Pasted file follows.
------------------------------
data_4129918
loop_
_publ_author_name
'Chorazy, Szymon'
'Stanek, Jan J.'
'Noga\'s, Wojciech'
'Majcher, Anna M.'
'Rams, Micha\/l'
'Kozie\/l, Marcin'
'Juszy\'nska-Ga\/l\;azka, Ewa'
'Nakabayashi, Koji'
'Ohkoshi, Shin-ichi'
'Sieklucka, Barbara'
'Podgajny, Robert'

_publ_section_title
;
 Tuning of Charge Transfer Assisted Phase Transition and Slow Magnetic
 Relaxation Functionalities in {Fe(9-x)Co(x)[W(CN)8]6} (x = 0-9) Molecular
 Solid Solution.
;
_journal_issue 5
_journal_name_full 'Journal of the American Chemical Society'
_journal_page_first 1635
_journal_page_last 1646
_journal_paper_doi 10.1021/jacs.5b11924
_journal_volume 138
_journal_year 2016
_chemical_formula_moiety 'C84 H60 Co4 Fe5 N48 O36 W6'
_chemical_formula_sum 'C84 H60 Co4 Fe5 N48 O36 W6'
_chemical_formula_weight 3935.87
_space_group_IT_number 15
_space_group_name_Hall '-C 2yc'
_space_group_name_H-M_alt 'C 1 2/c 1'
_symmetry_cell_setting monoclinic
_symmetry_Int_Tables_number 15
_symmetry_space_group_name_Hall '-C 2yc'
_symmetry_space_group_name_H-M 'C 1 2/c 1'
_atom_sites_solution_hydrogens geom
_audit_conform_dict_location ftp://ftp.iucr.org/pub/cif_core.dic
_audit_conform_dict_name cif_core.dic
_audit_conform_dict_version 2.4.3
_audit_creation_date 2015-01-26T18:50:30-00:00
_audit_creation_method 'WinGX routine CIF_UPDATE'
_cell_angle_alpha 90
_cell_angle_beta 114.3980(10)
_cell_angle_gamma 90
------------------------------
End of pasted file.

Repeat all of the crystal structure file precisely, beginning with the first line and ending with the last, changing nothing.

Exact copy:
data_4129918
loop_
_publ_author_name
'Chorazy, Szymon'
'Stanek, Jan J.'
'Noga\'s, Wojciech'
'Majcher, Anna M.'
'Rams, Micha\/l'
'Kozie\/l, Marcin'
'Juszy\'nska-Ga\/l\;azka, Ewa'
'Nakabayashi, Koji'
'Ohkoshi, Shin-ichi'
'Sieklucka, Barbara'
'Podgajny, Robert'

_publ_section_title
;
 Tuning of Charge Transfer Assisted Phase Transition and Slow Magnetic
 Relaxation Functionalities in {Fe(9-x)Co(x)[W(CN)8]6} (x = 0-9) Molecular
 Solid Solution.
;
_journal_issue 5
_journal_name_full 'Journal of the American Chemical Society'
_journal_page_first 1635
_journal_page_last 1646
_journal_paper_doi 10.1021/jacs.5b11924
_journal_volume 138
_journal_year 2016
_chemical_formula_moiety 'C84 H60 Co4 Fe5 N48 O36 W6'
_chemical_formula_sum 'C84 H60 Co4 Fe5 N48 O36 W6'
_chemical_formula_weight 3935.87
_space_group_IT_number 15
_space_group_name_Hall '-C 2yc'
_space_group_name_H-M_alt 'C 1 2/c 1'
_symmetry_cell_setting monoclinic
_symmetry_Int_Tables_number 15
_symmetry_space_group_name_Hall '-C 2yc'
_symmetry_space_group_name_H-M 'C 1 2/c 1'
_atom_sites_solution_hydrogens geom
_audit_conform_dict_location ftp://ftp.iucr.org/pub/cif_core.dic
_audit_conform_dict_name cif_core.dic
_audit_conform_dict_version 2.4.3
_audit_creation_date 2015-01-26T18:50:30-00:00
_audit_creation_method 'WinGX routine CIF_UPDATE'
_cell_angle_alpha 90
_cell_angle_beta 114.3980(10)
_cell_angle_gamma 90